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June 19, 2024

The Illusion of Normal: How Programming, Conditioning, and Beliefs Shape Our Reality

BY Marc Mathys
In a world teeming with diversity, the concept of “normal” often feels elusive. What one person considers standard might be entirely foreign to another. This raises the question: Is there truly such a thing as normal, or is it a construct shaped by our programming, conditioning, and beliefs? 
The Role of Programming 
From the moment we are born, we are programmed by our environment. Our families, schools, and societies teach us what is considered acceptable behavior. This programming helps us navigate the world, but it also confines us to a particular way of thinking. For instance, a child raised in a tech-savvy family might consider it normal to interact with digital devices daily, while another child raised in a more traditional setting might find this unusual. 
Conditioning: 
The Invisible Hand Conditioning further solidifies our idea of normalcy. Through rewards and punishments, we learn to conform to societal expectations. This is not inherently negative; conditioning can encourage behaviors that promote social harmony. However, it also means that what is deemed normal is often a reflection of societal norms rather than an objective standard. For example, in some cultures, it is normal to greet people with a kiss on the cheek, while in others, a handshake is the norm. 
Beliefs: 
The Personal Filter Our beliefs act as a filter through which we interpret the world. Shaped by personal experiences and cultural backgrounds, beliefs heavily influence what we consider normal. A person who believes in holistic medicine might find it normal to use herbal remedies, while someone with a scientific outlook might rely on pharmaceuticals. These beliefs are so deeply ingrained that they often go unquestioned, further reinforcing our sense of what is normal.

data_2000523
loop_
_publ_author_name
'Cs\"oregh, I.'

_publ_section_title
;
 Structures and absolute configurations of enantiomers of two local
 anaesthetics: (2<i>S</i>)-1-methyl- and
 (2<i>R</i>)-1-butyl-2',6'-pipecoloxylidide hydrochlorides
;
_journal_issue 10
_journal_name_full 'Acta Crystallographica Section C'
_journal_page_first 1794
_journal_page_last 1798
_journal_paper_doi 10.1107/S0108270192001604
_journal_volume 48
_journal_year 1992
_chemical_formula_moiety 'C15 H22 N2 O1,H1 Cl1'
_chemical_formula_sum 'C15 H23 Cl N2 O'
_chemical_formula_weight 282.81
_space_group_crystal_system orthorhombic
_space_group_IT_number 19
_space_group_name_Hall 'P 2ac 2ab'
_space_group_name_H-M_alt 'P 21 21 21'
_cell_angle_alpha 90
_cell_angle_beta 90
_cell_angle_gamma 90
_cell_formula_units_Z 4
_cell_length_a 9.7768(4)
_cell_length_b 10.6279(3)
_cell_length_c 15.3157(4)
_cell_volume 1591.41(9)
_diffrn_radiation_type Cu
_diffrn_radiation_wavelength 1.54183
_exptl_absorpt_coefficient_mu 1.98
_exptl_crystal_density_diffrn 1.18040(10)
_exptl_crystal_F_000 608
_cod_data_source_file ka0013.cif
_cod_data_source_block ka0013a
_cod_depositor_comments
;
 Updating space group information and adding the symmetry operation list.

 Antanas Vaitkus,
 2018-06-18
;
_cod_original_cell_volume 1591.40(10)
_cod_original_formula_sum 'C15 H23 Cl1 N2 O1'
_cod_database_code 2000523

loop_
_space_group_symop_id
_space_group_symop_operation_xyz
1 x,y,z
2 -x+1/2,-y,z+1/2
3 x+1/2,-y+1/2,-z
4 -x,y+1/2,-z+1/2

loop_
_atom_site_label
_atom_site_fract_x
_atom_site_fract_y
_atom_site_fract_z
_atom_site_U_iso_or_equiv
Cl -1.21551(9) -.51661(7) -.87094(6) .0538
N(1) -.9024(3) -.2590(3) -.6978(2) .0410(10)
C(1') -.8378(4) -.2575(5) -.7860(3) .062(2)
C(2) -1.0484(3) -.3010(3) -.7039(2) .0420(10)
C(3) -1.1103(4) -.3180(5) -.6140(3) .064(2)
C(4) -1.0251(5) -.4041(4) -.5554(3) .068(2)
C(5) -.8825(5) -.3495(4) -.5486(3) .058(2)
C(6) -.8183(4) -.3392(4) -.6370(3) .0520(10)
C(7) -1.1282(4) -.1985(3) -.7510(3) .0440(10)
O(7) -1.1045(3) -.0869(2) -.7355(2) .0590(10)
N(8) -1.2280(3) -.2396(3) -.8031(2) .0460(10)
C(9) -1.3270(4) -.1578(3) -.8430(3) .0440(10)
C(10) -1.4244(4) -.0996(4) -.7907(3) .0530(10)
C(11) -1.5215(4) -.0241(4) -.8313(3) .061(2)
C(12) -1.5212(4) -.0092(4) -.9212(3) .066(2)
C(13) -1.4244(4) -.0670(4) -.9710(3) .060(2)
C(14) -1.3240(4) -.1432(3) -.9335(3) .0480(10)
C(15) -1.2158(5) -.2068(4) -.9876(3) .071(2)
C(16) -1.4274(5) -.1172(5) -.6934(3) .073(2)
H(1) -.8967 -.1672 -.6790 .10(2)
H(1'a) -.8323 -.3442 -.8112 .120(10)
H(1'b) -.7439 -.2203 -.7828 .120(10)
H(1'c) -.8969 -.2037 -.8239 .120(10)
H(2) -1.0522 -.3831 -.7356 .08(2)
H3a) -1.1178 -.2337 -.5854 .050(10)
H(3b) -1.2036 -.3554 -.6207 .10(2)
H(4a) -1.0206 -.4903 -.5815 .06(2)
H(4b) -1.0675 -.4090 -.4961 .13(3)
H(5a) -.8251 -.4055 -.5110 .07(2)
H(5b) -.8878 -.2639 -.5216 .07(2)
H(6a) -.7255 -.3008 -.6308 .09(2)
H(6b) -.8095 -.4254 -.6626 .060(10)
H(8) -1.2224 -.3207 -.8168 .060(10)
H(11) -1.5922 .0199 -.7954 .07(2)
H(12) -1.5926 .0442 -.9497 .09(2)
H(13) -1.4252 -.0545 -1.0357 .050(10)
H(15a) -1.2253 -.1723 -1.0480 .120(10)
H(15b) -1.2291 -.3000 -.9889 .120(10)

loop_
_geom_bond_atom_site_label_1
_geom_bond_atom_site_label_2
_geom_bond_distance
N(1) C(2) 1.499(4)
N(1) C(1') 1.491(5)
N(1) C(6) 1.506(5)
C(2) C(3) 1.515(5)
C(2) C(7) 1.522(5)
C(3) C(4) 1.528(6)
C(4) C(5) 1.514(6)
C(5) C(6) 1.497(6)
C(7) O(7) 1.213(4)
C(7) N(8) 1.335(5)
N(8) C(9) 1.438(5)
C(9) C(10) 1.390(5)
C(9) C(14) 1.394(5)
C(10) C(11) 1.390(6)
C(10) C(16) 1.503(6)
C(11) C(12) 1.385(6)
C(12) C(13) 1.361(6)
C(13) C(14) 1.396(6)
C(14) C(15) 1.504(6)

Is Anything Truly Normal? 
Given that our sense of normalcy is so heavily influenced by programming, conditioning, and beliefs, it becomes clear that “normal” is a relative term. What is normal for one person may be entirely abnormal for another. This relativism suggests that normalcy is more of a social agreement than an objective truth. 
Embracing Diversity 
Recognizing that normal is a fluid concept can be liberating. It allows us to embrace diversity and be more accepting of different ways of living and thinking. Instead of striving to fit into a predefined mold, we can appreciate the richness that comes from varied experiences and perspectives. 
In the grand tapestry of human existence, normalcy is but a single thread, woven from our collective programming, conditioning, and beliefs. Rather than seeking a universal standard, we would do well to celebrate the myriad ways in which people experience and interpret the world. After all, it’s our differences that make life interesting and worthwhile. So, next time you find yourself questioning what is normal, remember that normalcy is subjective. 
Embrace the diversity around you and enjoy the kaleidoscope of human experience.
 

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Hello I’m Marc the creator of the Reset-it program and a TedX speaker.

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